This data release contains water level and velocity measurements from wave runup experiments performed in a laboratory flume setting.
Wave-driven water level variability (and runup at the shoreline) is a significant cause of coastal flooding induced by storms. Wave runup is challenging to predict, particularly along tropical coral reef-fringed coastlines due to the steep bathymetric profiles and large bottom roughness generated by reef organisms. The 2012 University of Western Australia Fringing Reef Experiment (UWAFRE) measured water levels and velocities for sixteen wave and offshore (still) water level conditions on a 1:36 geometric scale fringing reef profile with and without bottom roughness. Experiments were performed in a 55-m long wave flume (Eastern Scheldt Flume) at Deltares, the Netherlands.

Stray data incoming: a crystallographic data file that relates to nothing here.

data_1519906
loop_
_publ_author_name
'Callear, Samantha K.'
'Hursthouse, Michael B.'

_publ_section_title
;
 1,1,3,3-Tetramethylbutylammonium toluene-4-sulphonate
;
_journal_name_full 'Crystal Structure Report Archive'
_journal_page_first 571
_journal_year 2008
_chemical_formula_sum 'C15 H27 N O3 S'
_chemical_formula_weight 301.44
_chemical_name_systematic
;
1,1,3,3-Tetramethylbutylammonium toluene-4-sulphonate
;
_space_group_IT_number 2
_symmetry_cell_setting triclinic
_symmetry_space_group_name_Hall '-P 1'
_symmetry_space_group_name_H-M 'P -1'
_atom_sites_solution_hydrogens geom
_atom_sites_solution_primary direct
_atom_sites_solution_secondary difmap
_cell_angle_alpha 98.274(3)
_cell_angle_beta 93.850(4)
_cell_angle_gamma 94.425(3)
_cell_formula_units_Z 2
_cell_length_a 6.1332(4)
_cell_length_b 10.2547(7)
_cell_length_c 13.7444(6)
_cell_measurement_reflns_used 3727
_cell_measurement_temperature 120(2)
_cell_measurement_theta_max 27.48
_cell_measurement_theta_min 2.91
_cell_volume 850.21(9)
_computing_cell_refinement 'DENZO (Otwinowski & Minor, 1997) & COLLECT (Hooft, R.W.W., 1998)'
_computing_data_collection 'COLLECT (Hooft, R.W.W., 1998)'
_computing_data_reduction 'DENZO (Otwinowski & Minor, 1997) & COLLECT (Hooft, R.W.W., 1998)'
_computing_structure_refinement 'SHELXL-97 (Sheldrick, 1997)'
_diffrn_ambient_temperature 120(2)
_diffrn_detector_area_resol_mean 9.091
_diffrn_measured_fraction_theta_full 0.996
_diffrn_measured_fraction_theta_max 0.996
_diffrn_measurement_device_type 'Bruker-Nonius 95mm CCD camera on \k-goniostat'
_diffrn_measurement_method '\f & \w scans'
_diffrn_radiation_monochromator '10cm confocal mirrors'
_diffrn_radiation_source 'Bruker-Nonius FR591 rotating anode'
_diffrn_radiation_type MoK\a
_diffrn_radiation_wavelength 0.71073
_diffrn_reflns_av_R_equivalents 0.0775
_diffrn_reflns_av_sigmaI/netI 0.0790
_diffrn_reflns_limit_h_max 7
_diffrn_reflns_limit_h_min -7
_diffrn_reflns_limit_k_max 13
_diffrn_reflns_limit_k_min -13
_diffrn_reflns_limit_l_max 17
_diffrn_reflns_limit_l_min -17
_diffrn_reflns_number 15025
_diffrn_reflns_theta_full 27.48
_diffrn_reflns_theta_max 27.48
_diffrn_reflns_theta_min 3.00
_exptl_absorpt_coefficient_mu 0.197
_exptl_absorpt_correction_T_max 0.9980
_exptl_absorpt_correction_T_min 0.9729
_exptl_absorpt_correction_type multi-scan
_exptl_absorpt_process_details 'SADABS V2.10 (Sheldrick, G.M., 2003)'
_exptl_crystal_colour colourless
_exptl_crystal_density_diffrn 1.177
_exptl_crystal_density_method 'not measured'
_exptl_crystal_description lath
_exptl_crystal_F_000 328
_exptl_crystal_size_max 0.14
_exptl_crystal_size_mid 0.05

These data accompany the following publications:
Buckley, M.L., Lowe, R.J., Hansen, J.E., and van Dongeren, A.R., 2015, Dynamics of wave setup over a steeply sloping fringing reef: Journal of Physical Oceanography, v. 45, p. 3005-3023, https://doi.org/10.1175/Jpo-D-15-0067.1
Buckley, M.L., Lowe, R.J., Hansen, J.E., and van Dongeren, A.R., 2016, Wave setup over a fringing reef with large bottom roughness: Journal of Physical Oceanography, v. 46, p. 2317-2333, https://doi.org/10.1175/Jpo-D-15-0148.1
Buckley, M.L., Lowe, R.J., Hansen, J.E., van Dongeren, A.R., and Storlazzi, C.D., 2018, Mechanisms of wave-driven water level variability on reef-fringed coastlines: Journal of Geophysical Research-Oceans, https://doi.org/10.1029/2018JC013933
This data release contains water level and velocity measurements used in the analysis by Buckley and others (2018) to provide insight into sea-swell and infragravity wave transformation and wave setup dynamics on steep-sloped coastlines, and the effect that future losses of reef bottom roughness may have on coastal flooding along reef-fringed coasts.
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